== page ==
The 1999 Marine Corps Close Combat Manual (MCRP 3-02B) presents a “Continuum of Force” broken down as follows:
- Level 1: Compliant (Cooperative). The subject responds and complies to verbal commands. Close combat techniques do not apply.
- Level 2: Resistant (Passive). The subject resists verbal commands but complies immediately to any contact controls. Close combat techniques do not apply.
- Level 3: Resistant (Active). The subject initially demonstrates physical resistance. Use compliance techniques to control the situation. Level three incorporates close combat techniques to physically force a subject to comply. Techniques include: Come-along holds, Soft-handed stunning blows, Pain compliance through the use of joint manipulation and the use of pressure points.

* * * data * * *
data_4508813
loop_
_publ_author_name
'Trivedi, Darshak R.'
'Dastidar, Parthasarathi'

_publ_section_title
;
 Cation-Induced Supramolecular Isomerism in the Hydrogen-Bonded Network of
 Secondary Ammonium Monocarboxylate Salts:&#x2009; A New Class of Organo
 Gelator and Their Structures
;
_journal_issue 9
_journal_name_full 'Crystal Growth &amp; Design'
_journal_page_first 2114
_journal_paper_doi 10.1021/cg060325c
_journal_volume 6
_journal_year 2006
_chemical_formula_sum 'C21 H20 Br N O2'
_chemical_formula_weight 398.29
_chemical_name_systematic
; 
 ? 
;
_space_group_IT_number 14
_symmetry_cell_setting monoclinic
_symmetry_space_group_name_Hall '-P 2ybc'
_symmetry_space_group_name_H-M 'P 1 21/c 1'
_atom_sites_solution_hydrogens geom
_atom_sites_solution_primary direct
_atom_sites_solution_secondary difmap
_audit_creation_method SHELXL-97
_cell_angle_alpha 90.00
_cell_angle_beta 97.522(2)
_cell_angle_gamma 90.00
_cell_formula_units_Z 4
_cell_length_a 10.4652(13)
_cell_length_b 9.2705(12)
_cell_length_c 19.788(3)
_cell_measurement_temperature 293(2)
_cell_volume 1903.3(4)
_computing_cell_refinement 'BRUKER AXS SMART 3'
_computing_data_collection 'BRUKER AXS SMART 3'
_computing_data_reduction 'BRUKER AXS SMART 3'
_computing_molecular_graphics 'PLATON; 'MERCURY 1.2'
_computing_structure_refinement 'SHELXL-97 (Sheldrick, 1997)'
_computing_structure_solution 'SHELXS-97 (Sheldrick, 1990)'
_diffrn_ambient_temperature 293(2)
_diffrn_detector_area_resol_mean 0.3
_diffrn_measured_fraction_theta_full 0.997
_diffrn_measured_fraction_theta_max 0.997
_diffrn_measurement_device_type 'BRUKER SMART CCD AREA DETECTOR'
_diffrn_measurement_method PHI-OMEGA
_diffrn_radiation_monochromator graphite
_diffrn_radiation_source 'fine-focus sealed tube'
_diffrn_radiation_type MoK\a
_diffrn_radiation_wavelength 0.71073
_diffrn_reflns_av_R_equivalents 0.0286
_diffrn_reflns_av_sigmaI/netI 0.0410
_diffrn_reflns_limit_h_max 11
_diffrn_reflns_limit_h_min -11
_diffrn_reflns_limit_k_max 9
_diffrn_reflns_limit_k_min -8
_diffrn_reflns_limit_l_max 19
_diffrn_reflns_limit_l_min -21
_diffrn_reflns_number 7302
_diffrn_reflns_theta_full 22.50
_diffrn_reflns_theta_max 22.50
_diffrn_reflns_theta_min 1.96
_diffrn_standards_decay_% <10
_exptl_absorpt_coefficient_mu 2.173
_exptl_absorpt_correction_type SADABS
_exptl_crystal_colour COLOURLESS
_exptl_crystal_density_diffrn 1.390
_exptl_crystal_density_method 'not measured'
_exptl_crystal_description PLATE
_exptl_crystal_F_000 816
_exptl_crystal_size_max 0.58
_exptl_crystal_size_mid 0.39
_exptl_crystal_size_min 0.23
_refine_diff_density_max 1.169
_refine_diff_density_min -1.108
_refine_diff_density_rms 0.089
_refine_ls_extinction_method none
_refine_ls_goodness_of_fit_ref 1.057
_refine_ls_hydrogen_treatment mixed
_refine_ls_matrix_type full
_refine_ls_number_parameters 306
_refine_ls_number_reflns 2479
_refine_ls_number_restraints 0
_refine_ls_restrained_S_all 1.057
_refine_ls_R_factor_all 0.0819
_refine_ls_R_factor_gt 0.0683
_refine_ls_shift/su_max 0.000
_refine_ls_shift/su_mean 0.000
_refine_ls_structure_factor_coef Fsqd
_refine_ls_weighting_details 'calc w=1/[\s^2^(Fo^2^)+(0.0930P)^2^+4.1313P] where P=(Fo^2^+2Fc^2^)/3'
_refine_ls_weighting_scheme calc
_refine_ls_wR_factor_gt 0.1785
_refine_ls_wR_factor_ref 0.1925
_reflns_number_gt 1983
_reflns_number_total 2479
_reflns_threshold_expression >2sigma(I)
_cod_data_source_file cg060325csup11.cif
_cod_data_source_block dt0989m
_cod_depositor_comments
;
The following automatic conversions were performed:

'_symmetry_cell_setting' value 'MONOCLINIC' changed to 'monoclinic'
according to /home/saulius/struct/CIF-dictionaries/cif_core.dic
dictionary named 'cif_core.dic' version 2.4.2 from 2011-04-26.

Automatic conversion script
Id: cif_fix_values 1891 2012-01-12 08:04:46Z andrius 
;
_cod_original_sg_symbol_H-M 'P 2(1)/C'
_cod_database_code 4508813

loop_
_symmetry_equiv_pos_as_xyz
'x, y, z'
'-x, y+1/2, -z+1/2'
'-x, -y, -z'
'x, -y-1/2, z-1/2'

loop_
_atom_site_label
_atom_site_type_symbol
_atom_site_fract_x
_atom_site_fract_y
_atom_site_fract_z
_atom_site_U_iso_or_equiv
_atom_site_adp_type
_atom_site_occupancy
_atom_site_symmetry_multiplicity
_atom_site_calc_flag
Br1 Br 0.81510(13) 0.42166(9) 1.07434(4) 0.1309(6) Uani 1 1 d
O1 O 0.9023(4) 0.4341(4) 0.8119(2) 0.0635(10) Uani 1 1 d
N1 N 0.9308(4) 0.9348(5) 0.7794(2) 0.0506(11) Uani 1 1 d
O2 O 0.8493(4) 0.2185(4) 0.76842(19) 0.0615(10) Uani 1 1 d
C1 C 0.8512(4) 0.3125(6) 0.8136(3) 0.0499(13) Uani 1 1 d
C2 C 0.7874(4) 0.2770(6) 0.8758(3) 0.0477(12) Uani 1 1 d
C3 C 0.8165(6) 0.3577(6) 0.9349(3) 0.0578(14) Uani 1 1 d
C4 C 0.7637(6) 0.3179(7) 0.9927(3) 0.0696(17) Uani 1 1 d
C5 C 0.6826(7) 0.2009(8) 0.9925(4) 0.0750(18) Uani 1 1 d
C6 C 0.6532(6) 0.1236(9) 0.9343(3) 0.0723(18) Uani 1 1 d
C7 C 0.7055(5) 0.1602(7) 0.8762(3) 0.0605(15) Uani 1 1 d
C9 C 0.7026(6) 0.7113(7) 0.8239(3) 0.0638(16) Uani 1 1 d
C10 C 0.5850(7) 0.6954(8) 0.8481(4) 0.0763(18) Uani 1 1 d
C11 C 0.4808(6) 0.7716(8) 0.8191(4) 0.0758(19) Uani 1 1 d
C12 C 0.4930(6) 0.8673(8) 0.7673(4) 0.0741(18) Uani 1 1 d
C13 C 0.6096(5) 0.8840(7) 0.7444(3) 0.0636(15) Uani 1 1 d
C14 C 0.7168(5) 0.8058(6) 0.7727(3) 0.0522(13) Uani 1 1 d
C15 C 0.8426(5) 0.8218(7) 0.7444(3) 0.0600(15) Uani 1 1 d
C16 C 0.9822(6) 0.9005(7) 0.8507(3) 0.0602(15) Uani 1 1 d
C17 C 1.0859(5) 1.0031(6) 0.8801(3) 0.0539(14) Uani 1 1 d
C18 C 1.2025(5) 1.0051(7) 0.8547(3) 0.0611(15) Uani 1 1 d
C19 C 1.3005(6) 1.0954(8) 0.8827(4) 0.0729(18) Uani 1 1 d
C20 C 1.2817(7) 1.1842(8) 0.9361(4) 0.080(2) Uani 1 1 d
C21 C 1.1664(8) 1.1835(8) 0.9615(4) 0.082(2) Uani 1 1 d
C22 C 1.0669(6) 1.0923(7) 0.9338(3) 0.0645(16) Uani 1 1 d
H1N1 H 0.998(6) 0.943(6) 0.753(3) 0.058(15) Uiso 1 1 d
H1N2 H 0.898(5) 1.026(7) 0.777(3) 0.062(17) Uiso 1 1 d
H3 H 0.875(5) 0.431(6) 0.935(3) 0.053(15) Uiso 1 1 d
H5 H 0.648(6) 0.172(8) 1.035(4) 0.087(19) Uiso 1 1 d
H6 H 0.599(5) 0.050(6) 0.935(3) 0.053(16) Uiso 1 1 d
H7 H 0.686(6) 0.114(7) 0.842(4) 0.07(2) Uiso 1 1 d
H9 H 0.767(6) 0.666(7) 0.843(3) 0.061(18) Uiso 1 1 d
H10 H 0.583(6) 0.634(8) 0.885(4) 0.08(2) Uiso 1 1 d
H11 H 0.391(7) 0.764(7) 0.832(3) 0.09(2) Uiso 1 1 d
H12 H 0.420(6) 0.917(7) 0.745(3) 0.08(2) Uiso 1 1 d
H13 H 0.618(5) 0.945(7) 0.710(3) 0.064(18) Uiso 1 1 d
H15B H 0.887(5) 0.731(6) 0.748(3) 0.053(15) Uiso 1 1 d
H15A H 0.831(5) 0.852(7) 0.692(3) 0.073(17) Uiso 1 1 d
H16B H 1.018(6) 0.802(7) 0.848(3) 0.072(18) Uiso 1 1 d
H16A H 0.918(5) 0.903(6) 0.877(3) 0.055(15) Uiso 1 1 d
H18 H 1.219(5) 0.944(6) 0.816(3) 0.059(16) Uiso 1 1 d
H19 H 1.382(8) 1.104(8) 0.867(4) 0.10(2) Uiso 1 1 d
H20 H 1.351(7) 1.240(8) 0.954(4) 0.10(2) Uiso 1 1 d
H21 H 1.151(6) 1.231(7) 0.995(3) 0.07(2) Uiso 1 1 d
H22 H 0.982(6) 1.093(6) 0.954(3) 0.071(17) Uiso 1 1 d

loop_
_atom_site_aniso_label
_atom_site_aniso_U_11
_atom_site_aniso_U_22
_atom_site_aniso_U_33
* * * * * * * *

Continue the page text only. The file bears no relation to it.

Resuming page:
- Level 4: Assaultive (Bodily Harm). The subject may physically attack, but does not use a weapon. Use defensive tactics to neutralize the threat. Defensive tactics include Blocks, Strikes, Kicks, Enhanced pain compliance procedures, Impact weapon blocks and blows.
- Level 5: Assaultive (Lethal Force). The subject usually has a weapon and will either kill or injure someone if he/she is not stopped immediately and brought under control. The subject must be controlled by the use of deadly force with or without a firearm.
These levels may be found here.
How should we go about programming robots for use in military situations with ethics?
Would a system like the one above, in which the level of force is determined by the level of resistance, be adequate to govern the behavior of military machines? Have your say below.